“Purple Music” is the perfect song for this moment. With the release of Sign O’ the Times Super Deluxe Edition only days away, “Purple Music” is a reminder of the vault greatness that’s about to bless my turntable. The last massive release of vault music we got from the Prince Estate came in November of 2019 with the 1999 Super Deluxe Edition. One of the best tracks in that collection was “Purple Music.”
For starters, that’s a dope name for a track. Prince decided at some point that he was going to own an entire color, and then he actually did it. Based on the title of the song, I’m led to believe this is what the color purple sounds like. “Purple Music” was recorded on May 22, 1982. It’s funk track on speed. The guitar and bass work are sparse, but effective. The drum programming is simple but shows its age and suffers from overuse of the hand clap sound effect.
The song clocks in at 10:58, which isn’t unusual for Prince. I normally happily welcome Prince’s extended jams, but “Purple Music” is the rare long Prince song that might actually benefit from some editing. Unlike some of his other extended length tracks like the Hallway Speech version of “Computer Blue” or the “Make Love Not War Erotic City Come Alive” version of “Erotic City” this song kind of loses me after a few minutes. Nothing beyond the 4-5 minute mark feels necessary. Maybe the insane tempo of the song makes it exhausting after a few minutes. The schizophrenic feel of the song is damn near seizure-inducing at times. Maybe I can only hear Prince sing the lyrics, “Don’t need no reefer. Don’t need cocaine. Purple music does the same to my brain and I’m high.”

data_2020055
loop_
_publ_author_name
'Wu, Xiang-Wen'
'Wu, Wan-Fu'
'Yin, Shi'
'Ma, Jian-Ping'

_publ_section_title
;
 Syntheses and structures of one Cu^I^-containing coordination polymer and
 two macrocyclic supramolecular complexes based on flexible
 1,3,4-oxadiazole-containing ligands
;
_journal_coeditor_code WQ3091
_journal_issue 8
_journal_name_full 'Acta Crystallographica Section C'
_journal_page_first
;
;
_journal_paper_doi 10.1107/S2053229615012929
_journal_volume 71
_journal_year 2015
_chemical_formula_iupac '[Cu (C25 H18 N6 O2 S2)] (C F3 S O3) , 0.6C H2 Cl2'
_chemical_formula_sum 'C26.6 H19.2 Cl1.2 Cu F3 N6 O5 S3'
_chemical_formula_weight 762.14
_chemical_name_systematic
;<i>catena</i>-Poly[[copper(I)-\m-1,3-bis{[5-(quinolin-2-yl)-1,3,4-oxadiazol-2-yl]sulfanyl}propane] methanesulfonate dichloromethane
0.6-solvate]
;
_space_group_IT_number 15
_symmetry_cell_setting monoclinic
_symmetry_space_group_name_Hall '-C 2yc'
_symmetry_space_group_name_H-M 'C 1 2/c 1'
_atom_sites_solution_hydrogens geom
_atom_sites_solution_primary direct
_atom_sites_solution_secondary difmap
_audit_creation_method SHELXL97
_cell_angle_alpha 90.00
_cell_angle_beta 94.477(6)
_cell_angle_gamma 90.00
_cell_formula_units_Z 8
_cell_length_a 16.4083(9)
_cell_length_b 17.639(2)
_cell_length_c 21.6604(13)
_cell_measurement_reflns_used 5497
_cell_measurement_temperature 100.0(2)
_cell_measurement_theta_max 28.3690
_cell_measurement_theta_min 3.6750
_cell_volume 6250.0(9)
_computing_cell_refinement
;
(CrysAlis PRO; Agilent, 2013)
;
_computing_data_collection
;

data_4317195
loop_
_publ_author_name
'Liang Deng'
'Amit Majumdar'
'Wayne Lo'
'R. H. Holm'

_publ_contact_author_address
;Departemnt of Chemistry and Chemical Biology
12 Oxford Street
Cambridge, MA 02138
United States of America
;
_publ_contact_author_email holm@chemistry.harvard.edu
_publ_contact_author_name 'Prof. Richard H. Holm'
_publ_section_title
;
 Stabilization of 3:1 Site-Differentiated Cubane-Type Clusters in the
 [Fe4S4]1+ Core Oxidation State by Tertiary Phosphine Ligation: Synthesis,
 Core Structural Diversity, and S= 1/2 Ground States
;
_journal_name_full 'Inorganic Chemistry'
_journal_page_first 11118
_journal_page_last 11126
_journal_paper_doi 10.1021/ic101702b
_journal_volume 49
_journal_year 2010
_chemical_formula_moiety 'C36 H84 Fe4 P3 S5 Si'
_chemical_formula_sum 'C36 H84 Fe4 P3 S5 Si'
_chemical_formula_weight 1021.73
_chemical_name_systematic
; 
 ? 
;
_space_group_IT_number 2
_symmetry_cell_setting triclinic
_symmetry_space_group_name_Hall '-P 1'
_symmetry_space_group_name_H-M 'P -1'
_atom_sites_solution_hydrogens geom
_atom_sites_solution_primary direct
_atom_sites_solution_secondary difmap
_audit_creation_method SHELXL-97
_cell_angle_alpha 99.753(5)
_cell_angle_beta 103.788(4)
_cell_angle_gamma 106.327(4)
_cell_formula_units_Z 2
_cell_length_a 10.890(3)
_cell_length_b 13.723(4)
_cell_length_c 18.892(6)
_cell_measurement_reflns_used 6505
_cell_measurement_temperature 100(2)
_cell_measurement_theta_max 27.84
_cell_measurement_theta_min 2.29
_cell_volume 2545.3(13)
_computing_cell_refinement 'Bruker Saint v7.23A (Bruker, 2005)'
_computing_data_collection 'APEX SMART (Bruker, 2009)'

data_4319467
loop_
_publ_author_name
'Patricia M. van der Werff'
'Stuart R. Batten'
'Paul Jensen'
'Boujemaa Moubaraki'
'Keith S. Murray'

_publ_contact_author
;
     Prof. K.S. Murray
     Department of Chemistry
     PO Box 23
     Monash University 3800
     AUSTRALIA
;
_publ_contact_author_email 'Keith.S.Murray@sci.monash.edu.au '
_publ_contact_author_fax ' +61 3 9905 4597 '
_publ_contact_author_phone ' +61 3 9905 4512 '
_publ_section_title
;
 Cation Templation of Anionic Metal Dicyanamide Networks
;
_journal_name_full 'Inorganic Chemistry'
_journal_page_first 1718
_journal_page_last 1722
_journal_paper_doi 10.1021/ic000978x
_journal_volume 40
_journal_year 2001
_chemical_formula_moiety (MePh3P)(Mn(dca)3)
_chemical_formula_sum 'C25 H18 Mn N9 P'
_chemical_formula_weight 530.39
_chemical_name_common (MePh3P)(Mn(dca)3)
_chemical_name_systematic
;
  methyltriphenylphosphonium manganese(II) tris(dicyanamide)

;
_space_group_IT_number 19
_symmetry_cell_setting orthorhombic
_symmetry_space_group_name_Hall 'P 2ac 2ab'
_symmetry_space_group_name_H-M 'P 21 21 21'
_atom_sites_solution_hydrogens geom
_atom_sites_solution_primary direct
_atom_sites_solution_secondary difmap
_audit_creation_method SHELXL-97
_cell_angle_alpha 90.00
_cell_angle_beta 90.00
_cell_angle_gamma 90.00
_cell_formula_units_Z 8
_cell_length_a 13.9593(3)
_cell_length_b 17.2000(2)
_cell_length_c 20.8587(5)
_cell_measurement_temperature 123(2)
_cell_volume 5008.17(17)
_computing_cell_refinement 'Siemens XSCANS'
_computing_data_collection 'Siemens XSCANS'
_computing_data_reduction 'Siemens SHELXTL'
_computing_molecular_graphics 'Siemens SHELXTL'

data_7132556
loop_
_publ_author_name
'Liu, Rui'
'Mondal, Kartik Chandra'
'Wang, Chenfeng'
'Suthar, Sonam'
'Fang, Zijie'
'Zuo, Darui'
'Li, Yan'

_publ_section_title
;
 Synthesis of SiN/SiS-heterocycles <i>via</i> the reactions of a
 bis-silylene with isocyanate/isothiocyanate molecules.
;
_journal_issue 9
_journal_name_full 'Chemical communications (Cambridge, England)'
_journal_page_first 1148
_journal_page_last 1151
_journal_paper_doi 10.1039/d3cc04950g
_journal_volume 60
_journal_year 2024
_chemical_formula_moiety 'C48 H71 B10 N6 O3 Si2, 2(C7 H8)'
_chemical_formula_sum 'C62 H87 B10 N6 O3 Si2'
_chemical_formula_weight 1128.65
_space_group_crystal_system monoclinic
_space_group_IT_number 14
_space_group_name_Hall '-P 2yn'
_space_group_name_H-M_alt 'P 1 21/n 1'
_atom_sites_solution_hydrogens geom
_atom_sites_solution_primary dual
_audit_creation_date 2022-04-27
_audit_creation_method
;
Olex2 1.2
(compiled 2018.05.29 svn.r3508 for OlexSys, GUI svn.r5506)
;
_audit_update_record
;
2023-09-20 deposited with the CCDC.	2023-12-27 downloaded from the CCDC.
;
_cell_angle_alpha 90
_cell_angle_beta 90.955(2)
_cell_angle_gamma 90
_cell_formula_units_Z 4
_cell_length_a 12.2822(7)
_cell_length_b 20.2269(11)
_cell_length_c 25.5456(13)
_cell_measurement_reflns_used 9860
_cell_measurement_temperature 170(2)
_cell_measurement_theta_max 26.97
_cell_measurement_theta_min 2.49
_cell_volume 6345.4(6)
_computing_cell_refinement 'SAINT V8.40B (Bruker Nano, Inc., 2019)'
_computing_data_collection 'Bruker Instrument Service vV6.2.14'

I’m nit picking, however. “Purple Music” is the kind of song I hear now and I can’t believe it wasn’t a hit for him in the early-80’s. Maybe he had too many songs that have a similar uptempo new age funk vibe and decided to shelf it. “Purple Music” has a similar feel to “Lady Cab Driver” and “All the Critics Love You in New York” from the 1999 album. I just can’t believe he couldn’t find a B-side to showcase “Purple Music.” It deserved a better fate than 37 years in the vault. The privilege to hear more of Prince’s music from his prime is never taken for granted. I appreciate the fact that we got to hear “Purple Music” at all, even if it was nearly four decades late. I can’t wait to hear more unheard music from Prince’s prime this Friday.